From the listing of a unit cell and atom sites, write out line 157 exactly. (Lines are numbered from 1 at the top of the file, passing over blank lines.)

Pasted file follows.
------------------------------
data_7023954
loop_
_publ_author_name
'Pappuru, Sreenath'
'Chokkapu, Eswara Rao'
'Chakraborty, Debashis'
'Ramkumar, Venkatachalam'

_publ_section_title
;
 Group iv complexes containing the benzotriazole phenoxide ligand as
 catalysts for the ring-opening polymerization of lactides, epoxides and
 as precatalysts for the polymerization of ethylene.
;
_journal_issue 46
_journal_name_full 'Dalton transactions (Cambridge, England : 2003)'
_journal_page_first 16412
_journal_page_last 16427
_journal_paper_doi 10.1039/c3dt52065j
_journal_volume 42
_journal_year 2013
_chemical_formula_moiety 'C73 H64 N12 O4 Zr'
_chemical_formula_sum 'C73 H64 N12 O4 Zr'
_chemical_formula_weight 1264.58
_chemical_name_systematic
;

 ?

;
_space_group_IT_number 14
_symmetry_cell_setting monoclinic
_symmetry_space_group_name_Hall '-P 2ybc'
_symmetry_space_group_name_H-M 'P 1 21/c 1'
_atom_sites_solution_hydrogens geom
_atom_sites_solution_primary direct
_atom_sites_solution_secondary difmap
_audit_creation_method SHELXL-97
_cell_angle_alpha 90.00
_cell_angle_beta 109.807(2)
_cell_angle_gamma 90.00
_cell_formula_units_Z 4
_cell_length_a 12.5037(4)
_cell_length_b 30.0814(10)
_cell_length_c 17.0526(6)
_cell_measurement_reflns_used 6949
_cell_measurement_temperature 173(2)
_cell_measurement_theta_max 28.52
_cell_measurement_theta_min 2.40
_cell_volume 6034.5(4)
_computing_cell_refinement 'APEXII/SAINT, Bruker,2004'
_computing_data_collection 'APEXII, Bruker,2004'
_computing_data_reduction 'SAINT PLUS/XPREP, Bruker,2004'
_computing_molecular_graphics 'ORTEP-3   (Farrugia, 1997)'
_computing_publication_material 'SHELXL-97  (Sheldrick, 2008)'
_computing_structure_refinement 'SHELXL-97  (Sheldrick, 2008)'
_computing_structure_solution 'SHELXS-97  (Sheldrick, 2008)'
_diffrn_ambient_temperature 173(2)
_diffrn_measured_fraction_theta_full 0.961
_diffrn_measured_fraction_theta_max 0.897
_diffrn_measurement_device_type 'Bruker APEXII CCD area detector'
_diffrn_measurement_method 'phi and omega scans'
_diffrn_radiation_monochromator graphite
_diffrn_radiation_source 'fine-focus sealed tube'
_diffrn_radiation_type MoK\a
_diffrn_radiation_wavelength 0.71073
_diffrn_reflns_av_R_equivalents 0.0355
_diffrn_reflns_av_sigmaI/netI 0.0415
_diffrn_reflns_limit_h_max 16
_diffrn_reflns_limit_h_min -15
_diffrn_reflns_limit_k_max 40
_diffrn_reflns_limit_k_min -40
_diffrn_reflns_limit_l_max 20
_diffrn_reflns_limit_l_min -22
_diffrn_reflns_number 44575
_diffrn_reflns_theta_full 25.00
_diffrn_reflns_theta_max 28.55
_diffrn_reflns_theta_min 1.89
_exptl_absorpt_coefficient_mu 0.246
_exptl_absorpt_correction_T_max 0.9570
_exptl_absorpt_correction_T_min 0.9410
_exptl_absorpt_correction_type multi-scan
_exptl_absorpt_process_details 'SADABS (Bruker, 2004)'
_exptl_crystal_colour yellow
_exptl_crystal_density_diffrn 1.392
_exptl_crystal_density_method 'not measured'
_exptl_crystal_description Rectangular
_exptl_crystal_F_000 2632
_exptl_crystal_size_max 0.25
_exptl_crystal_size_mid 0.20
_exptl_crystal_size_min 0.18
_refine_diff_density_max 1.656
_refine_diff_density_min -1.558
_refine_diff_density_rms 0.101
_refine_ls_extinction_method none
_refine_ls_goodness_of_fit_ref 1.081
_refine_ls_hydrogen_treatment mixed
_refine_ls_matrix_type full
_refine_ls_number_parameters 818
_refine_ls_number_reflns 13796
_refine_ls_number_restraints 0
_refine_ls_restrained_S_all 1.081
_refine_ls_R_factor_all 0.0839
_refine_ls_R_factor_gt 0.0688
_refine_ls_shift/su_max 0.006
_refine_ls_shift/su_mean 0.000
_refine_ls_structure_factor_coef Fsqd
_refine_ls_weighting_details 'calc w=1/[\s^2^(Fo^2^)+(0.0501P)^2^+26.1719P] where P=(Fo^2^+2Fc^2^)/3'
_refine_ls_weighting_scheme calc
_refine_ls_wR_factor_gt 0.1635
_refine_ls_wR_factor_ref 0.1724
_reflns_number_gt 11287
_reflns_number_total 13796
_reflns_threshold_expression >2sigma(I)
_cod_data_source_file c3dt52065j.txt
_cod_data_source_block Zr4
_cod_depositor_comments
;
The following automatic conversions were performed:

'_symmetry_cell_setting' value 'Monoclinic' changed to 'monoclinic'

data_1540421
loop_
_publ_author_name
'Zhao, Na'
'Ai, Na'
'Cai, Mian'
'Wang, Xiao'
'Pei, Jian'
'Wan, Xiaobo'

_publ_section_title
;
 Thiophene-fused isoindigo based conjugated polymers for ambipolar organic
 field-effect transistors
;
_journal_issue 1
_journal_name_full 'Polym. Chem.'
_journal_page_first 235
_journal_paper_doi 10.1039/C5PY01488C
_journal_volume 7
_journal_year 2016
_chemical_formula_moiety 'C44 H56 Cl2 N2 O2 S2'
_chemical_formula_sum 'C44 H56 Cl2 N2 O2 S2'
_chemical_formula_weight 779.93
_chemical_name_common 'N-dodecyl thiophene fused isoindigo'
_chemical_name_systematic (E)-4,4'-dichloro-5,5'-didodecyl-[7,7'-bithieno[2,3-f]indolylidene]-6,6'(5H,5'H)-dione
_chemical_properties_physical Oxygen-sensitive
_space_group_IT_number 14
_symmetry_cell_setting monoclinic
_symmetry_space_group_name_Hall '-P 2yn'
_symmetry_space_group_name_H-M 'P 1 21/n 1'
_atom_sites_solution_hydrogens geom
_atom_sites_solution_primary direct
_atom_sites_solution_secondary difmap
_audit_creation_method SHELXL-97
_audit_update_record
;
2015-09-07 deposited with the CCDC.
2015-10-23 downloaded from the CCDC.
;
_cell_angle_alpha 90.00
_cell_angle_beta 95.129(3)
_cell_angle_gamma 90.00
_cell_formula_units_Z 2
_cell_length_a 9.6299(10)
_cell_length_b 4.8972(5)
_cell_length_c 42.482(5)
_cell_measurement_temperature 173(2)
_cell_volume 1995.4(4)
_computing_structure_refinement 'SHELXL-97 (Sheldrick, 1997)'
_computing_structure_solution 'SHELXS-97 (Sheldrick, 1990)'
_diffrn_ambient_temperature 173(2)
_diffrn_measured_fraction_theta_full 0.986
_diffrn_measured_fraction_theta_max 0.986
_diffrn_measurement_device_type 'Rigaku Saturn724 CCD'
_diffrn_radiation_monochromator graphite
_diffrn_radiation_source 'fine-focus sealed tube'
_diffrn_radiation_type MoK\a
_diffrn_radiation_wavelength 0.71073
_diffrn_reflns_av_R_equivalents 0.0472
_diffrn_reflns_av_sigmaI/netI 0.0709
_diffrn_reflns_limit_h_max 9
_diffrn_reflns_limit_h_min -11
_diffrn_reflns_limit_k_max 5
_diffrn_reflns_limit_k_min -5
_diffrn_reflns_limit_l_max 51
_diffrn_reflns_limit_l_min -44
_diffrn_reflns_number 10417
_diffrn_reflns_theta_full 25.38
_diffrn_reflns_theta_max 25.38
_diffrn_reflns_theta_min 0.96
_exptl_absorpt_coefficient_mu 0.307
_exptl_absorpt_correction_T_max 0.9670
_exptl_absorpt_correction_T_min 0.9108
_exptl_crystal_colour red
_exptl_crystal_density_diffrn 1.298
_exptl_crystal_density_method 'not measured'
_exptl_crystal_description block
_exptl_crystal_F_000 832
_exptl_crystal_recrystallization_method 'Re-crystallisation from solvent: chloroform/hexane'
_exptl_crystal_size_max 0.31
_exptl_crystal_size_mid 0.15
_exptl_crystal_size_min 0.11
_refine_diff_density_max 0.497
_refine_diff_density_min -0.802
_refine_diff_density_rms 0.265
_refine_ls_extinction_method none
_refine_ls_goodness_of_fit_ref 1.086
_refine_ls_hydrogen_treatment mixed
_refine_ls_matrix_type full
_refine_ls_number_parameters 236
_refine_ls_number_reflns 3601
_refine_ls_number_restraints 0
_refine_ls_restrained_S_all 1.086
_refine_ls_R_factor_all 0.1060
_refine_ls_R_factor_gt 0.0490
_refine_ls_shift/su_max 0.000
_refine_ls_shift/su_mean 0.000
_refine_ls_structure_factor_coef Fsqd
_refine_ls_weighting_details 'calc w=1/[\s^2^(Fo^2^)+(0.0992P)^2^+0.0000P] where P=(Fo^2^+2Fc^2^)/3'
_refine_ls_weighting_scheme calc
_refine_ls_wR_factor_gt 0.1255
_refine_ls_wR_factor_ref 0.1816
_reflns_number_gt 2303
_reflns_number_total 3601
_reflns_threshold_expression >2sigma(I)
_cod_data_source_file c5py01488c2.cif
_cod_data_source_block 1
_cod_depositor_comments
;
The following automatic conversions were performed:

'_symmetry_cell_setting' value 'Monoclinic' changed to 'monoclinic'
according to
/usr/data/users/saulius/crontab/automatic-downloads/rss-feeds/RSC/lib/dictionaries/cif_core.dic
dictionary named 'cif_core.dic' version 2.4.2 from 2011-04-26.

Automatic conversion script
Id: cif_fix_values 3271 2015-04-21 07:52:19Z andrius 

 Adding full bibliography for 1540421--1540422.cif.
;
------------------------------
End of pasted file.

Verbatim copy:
_cell_angle_alpha 90.00